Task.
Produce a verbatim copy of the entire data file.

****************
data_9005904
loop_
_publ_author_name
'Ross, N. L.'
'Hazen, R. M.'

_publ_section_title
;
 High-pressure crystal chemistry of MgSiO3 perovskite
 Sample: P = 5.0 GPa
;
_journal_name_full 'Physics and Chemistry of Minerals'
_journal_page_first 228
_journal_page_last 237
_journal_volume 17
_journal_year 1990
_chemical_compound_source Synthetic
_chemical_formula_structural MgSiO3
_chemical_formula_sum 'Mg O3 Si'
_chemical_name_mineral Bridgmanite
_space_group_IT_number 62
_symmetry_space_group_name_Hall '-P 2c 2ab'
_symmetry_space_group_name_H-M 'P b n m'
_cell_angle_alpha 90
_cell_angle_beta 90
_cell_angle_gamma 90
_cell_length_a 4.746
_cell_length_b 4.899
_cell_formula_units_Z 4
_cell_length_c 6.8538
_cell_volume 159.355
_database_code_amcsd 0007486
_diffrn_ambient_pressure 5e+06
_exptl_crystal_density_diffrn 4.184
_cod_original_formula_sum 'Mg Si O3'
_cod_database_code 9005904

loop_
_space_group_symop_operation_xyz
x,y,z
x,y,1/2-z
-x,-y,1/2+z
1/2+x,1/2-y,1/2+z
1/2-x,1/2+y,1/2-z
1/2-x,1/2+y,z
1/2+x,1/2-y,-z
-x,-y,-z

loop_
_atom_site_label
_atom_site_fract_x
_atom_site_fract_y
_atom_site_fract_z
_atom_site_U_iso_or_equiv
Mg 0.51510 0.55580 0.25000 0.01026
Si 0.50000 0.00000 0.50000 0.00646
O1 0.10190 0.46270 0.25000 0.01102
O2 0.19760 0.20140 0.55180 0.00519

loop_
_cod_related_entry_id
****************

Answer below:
data_9005904
loop_
_publ_author_name
'Ross, N. L.'
'Hazen, R. M.'

_publ_section_title
;
 High-pressure crystal chemistry of MgSiO3 perovskite
 Sample: P = 5.0 GPa
;
_journal_name_full 'Physics and Chemistry of Minerals'
_journal_page_first 228
_journal_page_last 237
_journal_volume 17
_journal_year 1990
_chemical_compound_source Synthetic
_chemical_formula_structural MgSiO3
_chemical_formula_sum 'Mg O3 Si'
_chemical_name_mineral Bridgmanite
_space_group_IT_number 62
_symmetry_space_group_name_Hall '-P 2c 2ab'
_symmetry_space_group_name_H-M 'P b n m'
_cell_angle_alpha 90
_cell_angle_beta 90
_cell_angle_gamma 90
_cell_length_a 4.746
_cell_length_b 4.899
_cell_formula_units_Z 4
_cell_length_c 6.8538
_cell_volume 159.355
_database_code_amcsd 0007486
_diffrn_ambient_pressure 5e+06
_exptl_crystal_density_diffrn 4.184
_cod_original_formula_sum 'Mg Si O3'
_cod_database_code 9005904

loop_
_space_group_symop_operation_xyz
x,y,z
x,y,1/2-z
-x,-y,1/2+z
1/2+x,1/2-y,1/2+z
1/2-x,1/2+y,1/2-z
1/2-x,1/2+y,z
1/2+x,1/2-y,-z
-x,-y,-z

loop_
_atom_site_label
_atom_site_fract_x
_atom_site_fract_y
_atom_site_fract_z
_atom_site_U_iso_or_equiv
Mg 0.51510 0.55580 0.25000 0.01026
Si 0.50000 0.00000 0.50000 0.00646
O1 0.10190 0.46270 0.25000 0.01102
O2 0.19760 0.20140 0.55180 0.00519

loop_
_cod_related_entry_id